“Indeed, Father John, when I do have one, I hope I shall manage better than to be talked about as much as she is, any way. I hardly think it would do to ask her at present, mother. You know Mr. Gayner is to be here the night of the race-ball, and we’ve only the one bed.”

“Come, come, Miss Louey, I didn’t expect to hear you say a word against your old friend; why should you be less good-natured than your mother? You see she’s thinking how she can best do what I’m asking.”

“As for old friends,” said Louey, “I and Miss Macdermot were never so very intimate; and as for being ill-natured, I never was told before that I was more ill-natured than mother. But of course mamma will do as she likes, only she can’t very well turn Mr. Gayner out of the house after having asked him to come for the races, that’s all:” and Miss Louey flounced out of the room.

“Come, Mrs. McKeon,” continued Father John, “think of the benefit this would be to Feemy; and you can’t have any real objection; the race-ball is only for one night, and the girls will be too tired after that, to think very much of sleeping together.”

“But you seem to forget — very likely Mr. McKeon wouldn’t like my asking her; you know I couldn’t think of doing it without asking him.”

“Oh! Mrs. McKeon, that’s a good joke! You’ll make me believe, won’t you, that you’re not as much mistress of your own house as any woman in Ireland? As if Mr. McKeon would interfere with your asking any one you pleased to your own house.”

“But you see the girls are against it.”

“I hope they are not against anything that would be charitable and kind in their mother; but if they were, I’m quite sure their mother shouldn’t give way to them. Wouldn’t you be glad to have Miss Feemy here a short time, Miss Lyddy?”

“Indeed, I’d have no objection, if mamma pleases, Father John.”

“There, you see, Mrs. McKeon; — I am afraid I said something rude which set Miss Louey’s back up, but I am sure in her heart she’d be glad of anything that would be of service to Feemy. Come, Mrs. McKeon, will you drive over to Ballycloran this fine morning, and ask her?”

“But suppose she won’t come?”

“Then it won’t be your fault; — you can tell her it’s just for the races and the ball you’re asking her — that she may see Mr. McKeon’s horse win the race, and dance with Ussher at the ball afterwards. Oh! if you mean her to come, she’ll come fast enough; — let you alone for carrying your point when you’re in earnest. I know your way of asking, when you don’t mean to take a refusal; — and to give you your due this day, I never heard you give an invitation you didn’t mean to be accepted.”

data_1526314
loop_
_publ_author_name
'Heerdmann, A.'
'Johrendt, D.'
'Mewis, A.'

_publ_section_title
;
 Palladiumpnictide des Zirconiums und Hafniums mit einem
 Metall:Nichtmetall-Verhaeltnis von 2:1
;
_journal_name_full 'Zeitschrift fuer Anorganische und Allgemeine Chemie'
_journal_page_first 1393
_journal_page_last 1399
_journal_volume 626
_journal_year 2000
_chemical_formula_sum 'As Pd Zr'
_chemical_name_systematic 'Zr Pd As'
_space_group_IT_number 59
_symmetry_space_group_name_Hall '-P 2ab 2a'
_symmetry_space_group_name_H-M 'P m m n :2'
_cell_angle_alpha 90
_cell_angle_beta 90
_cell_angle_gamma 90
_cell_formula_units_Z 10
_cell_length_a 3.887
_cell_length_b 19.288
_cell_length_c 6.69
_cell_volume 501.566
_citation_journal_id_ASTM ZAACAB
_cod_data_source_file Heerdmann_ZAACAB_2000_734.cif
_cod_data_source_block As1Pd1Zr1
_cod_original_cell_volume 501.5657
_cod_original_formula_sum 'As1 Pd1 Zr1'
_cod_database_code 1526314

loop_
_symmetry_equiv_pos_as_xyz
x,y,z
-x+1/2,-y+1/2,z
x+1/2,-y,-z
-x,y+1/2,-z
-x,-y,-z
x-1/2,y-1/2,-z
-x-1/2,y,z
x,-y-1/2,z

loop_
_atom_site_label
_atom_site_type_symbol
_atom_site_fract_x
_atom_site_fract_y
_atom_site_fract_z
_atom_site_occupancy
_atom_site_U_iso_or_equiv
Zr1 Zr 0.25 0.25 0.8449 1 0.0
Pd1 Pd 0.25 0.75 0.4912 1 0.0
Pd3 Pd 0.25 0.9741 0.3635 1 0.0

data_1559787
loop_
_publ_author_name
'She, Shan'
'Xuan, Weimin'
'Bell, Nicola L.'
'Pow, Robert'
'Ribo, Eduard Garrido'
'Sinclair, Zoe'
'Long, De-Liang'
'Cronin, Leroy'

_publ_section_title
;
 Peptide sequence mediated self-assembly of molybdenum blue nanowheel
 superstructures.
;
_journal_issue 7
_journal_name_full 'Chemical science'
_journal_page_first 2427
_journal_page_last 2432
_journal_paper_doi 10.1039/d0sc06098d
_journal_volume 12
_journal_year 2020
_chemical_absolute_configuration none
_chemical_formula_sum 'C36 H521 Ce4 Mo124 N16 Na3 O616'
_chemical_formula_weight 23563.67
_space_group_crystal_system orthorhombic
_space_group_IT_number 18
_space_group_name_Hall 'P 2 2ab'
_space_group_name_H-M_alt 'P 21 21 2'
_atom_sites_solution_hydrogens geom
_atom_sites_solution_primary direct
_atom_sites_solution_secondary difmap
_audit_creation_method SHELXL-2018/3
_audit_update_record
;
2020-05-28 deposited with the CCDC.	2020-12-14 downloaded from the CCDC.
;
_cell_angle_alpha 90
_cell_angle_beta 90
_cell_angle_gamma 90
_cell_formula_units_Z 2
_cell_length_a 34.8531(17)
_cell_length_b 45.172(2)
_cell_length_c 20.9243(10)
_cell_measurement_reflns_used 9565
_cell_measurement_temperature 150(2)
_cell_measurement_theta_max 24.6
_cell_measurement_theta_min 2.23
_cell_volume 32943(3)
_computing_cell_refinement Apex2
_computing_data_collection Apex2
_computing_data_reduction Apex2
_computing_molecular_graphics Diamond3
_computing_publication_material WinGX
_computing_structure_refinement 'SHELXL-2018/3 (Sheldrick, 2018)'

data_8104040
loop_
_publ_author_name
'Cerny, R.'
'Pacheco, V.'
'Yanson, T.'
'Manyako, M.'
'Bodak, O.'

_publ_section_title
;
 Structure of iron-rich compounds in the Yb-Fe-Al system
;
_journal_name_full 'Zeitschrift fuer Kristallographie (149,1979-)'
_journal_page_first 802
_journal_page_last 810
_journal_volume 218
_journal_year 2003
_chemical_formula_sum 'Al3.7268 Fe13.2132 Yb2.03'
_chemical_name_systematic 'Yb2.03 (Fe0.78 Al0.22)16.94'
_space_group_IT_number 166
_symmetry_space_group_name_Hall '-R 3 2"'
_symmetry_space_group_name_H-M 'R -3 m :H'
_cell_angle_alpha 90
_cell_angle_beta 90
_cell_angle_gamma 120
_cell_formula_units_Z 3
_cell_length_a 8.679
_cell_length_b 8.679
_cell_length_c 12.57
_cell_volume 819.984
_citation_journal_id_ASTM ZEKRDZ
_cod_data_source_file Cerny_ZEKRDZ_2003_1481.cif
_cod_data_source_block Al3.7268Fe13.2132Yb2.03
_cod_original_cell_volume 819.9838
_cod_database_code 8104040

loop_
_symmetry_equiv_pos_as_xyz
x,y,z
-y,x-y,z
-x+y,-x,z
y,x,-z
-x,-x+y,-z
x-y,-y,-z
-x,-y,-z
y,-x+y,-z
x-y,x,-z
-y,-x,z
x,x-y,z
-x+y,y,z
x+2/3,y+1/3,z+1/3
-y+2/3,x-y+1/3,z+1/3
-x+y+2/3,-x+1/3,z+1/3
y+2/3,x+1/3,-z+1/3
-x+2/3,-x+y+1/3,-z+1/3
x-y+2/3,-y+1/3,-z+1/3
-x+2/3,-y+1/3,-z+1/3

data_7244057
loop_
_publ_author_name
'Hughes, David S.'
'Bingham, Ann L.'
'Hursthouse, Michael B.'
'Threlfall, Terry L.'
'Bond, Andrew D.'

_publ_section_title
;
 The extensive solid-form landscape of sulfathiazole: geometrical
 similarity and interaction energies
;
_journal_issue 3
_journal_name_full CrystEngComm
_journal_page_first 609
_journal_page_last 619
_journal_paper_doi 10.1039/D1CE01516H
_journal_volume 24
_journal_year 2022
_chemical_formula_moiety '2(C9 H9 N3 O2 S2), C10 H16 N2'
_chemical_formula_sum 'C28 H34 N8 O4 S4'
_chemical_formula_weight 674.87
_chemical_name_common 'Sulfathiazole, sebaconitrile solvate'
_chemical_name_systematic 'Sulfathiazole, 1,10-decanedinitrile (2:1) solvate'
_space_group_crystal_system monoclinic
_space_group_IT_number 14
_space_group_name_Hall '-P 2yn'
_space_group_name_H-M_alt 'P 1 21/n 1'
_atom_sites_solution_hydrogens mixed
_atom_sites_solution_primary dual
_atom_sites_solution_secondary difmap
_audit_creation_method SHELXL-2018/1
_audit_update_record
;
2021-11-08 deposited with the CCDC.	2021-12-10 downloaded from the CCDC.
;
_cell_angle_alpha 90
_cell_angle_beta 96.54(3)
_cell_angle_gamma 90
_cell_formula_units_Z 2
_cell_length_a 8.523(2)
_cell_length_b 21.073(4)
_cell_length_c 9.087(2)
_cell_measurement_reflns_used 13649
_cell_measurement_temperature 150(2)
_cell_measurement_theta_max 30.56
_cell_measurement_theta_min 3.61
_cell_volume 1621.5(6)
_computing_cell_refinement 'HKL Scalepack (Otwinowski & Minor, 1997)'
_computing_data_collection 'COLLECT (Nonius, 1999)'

“Well, Father John, as you think it will be of so much service to Feemy, and as, as you say, she has no mother, poor girl, of her own, and no female friend that she can look to, I’ll ask her over here. But it mustn’t be for a week or a fortnight, but till the affair of Captain Ussher is finally settled. And if the girl behaves herself as she ought, when once she is here, Tony won’t see her wronged by any man.”

“That’s my own friend!” said Father John with tears in his eyes. “What could any poor priest like me do in a parish, if it wasn’t that there were such women as yourself to help him?”

“But, Father John — whisper here,” and she took him aside into the window, and spoke in a low voice; “you can’t have helped hearing the stories people have been talking about Feemy. As I have heard them, of course you must.”

“Heard them! of course I have — but you know what lies get talked abroad.”

“But they say she walks with him after dark; and goes in and out there at Ballycloran, at all hours, just as she pleases. Of course I can have none of those doings here.”

“Of course not; it is because she has no one there to tell her what is right or wrong that I wish her to be here. Of course you have regular hours here, and you’ll find you’ll have no difficulty with her that way.”

“Well, Father John, I’ve only one more thing to say, and you’ll answer me that as a priest and a Christian. God knows, I wouldn’t believe any ill-natured story against any poor girl situated as Feemy is; but you know, such things will get about:— people say Ussher speaks of her as his mistress, instead of as his wife. Now, Father John, if this unfortunate girl, whom I’m ready and willing to help, has done anything really wrong, you would not be the means of bringing her into the house with my own dear girls! Have you, Father John, told me all you know about her attachment to this man?”

“Indeed then if she was unfit to associate with your girls, Mrs. McKeon, I’d be the last man on earth to ask you to invite her here. If Feemy has been imprudent in going out too much alone with Ussher, it’s the most that with truth can be said against her; and as you ask me to tell you all, I’ll tell you one thing I didn’t wish to mention before the girls.” And Father John told her how Thady had got drunk, and insulted Ussher, telling him not to come to Ballycloran again, and all that: but he did not tell her how strongly he suspected that Thady was right in his fears for his sister, and that his chief object in getting Feemy away from Ballycloran was to remove her as far as possible from Ussher’s influence.